If Mitt Romney represents the archetypical American Corporate style, then his main opponent – former Speaker of the House Newt Gingrich – typifies the US entrepreneurial style of management. The good news is that the entrepreneur has a bias for action and progress. The bad? This kind of manager values action over analysis. He likes progress even if it takes the enterprise in the wrong direction. And he really, really believes what he is saying – particularly when he tells you he is right and everyone one else is wrong.
China managers are well familiar with this persona, as we run into both the American and Chinese versions. The same confidence and conviction that gives them the strength to try something new can also be their undoing. All too often, it is also the downfall of their investors, supporters and those who thought they were partners.
Uber-confident Newtrepreneurs are at their best when things are at their worst, and the success of the organization can actually be an interference. Newt’s narrative is that the world is against us and I am the only one telling you the truth. Popular acceptance is so anathema to this manger that he doesn’t know what a win looks like. Tell him his ideas are accepted and he’ll find an even more extreme position to champion. The Newtrepreneur is never happier than when he can stake out a barely defensible point of view, and then make you accept it. His partners and supporters will watch in dismay as he ignores the path of least resistance and go out of his way to find new challenges that will result in either his glory or everyone else’s tragedy.
What can you look for from the Newtreprenteur?
The good news is that Newt is no namby-pamby waffler. He doesn’t lack for confidence – even bending puny reality to conform to his view of reality. The “with me or against me” litmus test will shake out more than a few of your teams best people – and you’ll spend much of your career wondering if you shouldn’t have been one of them.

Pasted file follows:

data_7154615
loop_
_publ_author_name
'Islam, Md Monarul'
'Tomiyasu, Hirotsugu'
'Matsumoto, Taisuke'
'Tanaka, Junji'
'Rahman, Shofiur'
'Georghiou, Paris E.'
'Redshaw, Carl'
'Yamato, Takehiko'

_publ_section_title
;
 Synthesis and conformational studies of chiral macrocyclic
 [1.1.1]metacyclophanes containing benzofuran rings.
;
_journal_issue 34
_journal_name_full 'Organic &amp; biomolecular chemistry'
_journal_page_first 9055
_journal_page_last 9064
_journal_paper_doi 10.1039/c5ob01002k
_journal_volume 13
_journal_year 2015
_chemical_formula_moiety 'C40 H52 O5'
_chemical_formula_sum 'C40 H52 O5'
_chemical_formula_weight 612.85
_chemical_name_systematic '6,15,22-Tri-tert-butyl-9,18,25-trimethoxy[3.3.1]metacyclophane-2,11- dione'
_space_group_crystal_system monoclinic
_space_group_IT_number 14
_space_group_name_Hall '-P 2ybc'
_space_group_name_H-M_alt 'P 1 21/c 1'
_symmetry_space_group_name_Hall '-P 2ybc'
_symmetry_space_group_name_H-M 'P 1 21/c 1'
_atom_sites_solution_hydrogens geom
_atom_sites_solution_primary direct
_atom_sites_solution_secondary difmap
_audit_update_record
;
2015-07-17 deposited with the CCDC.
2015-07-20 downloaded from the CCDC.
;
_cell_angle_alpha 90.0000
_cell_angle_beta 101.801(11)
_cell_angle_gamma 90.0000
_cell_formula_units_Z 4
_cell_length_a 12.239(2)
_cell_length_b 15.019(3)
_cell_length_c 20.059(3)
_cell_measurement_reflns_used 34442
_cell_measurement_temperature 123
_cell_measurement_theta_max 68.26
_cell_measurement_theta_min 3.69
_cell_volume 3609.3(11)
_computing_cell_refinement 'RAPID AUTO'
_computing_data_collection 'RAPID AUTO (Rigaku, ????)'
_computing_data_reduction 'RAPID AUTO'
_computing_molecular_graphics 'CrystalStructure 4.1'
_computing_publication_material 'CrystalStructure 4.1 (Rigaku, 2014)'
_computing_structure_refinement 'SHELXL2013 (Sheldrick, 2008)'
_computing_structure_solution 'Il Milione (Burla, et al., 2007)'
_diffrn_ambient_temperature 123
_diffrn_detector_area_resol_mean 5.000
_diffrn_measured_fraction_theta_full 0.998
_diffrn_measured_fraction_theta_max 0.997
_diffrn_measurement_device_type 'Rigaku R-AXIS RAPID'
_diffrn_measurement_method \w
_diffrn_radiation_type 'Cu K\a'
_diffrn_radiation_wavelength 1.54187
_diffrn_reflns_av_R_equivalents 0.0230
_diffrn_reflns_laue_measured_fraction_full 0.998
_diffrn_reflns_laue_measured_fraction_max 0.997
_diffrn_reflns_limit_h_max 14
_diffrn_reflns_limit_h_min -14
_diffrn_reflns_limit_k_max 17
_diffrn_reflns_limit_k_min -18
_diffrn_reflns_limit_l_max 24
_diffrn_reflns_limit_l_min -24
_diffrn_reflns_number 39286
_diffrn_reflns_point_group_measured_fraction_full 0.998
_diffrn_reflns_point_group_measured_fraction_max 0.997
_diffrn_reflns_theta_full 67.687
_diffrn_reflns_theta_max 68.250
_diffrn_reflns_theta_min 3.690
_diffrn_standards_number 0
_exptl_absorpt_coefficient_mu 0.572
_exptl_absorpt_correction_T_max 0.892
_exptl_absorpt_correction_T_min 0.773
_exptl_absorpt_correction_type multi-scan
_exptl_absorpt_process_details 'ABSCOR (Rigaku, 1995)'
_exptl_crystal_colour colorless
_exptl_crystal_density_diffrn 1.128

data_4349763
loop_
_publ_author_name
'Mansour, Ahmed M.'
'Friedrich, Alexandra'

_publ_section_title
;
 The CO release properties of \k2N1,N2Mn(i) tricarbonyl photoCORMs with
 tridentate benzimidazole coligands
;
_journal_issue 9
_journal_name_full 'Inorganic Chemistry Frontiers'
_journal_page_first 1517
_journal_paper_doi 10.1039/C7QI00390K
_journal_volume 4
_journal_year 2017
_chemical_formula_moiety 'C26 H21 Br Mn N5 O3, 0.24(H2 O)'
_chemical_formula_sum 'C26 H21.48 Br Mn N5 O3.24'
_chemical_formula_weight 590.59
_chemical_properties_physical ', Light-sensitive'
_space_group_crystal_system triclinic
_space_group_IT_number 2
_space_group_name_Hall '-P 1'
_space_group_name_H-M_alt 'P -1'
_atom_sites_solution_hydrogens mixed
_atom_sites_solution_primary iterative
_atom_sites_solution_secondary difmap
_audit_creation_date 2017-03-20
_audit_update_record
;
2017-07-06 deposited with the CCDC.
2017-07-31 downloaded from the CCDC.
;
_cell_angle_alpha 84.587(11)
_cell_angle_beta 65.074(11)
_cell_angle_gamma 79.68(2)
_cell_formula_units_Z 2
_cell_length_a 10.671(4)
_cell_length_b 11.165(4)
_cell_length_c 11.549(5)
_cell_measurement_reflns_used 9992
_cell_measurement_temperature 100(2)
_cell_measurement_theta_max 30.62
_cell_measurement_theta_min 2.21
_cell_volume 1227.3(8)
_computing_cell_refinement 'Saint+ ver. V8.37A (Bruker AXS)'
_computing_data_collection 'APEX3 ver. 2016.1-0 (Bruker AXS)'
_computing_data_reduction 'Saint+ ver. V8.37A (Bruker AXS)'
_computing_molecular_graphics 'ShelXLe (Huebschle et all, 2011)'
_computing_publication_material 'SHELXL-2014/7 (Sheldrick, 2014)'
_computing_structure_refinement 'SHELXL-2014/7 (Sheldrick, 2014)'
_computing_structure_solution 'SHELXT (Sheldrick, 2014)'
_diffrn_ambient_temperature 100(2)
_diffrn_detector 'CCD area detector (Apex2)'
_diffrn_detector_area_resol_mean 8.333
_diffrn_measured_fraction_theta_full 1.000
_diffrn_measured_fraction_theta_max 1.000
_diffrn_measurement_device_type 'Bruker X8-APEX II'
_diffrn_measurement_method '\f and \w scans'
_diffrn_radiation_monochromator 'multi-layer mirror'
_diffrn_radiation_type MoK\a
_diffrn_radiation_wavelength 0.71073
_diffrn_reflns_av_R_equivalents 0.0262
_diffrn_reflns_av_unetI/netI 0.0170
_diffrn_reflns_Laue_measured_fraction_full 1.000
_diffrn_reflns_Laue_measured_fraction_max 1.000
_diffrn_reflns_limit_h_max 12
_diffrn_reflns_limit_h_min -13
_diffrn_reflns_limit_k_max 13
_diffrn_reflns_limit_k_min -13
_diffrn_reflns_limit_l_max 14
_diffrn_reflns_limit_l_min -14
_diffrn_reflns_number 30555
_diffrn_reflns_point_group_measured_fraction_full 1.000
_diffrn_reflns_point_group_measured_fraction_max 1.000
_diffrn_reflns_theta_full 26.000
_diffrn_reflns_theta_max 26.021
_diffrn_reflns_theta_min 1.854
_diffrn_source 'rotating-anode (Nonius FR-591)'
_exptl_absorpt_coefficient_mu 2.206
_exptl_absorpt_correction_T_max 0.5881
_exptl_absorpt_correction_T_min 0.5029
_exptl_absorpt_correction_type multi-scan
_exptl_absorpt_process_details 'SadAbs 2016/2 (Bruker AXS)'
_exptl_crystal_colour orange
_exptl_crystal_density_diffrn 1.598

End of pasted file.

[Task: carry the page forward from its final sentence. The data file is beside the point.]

Ignoring inconvenient facts.
The Newt will talk about moral leadership while forgetting his own infidelities, indulgence and sources of income. To this type of manger, the facts are never at odds with the Vision. Someone else will clean up the mess and deal with the fallout. Unfortunately, it just might be you.
Vilifying the competition instead of building up his own program.
The Newtrepreneur can’t distinguish between his own greater glory and the progress of the enterprise. Sometimes that means that business takes a back seat to ego. Hell – that’s almost always what it means. When there’s a lucky accident and the success of the venture aligns with his personal glory, it’s a Forbes story. Otherwise, it’s someone else’s problem. That would be yours.
Tactical wins, strategic losses
Mandarin translations end to but the distinction between tactics, but the differences are huge and highly significant. Strategy is about goals, tactics about methods and operations. One is not more important than the other and they are clearly linked – but they are not the same thing. Tactical wins often result in bottom line losses.
The Newtrepreneur wins battles but loses wars. Years later, he’ll pour you a glass of expensive scotch and share with you his personal insights about the glory and tragedy. But that don’t put food on your children’s plates – and neither does this type of manager. NGO fighters can indulge in heroism and glory – managers get the job done. And that is the Newtrepreneur’s weakness. He doesn’t succeed. Every once in a while he conquers – most of the time he just plain fails. And he takes down everyone with him.
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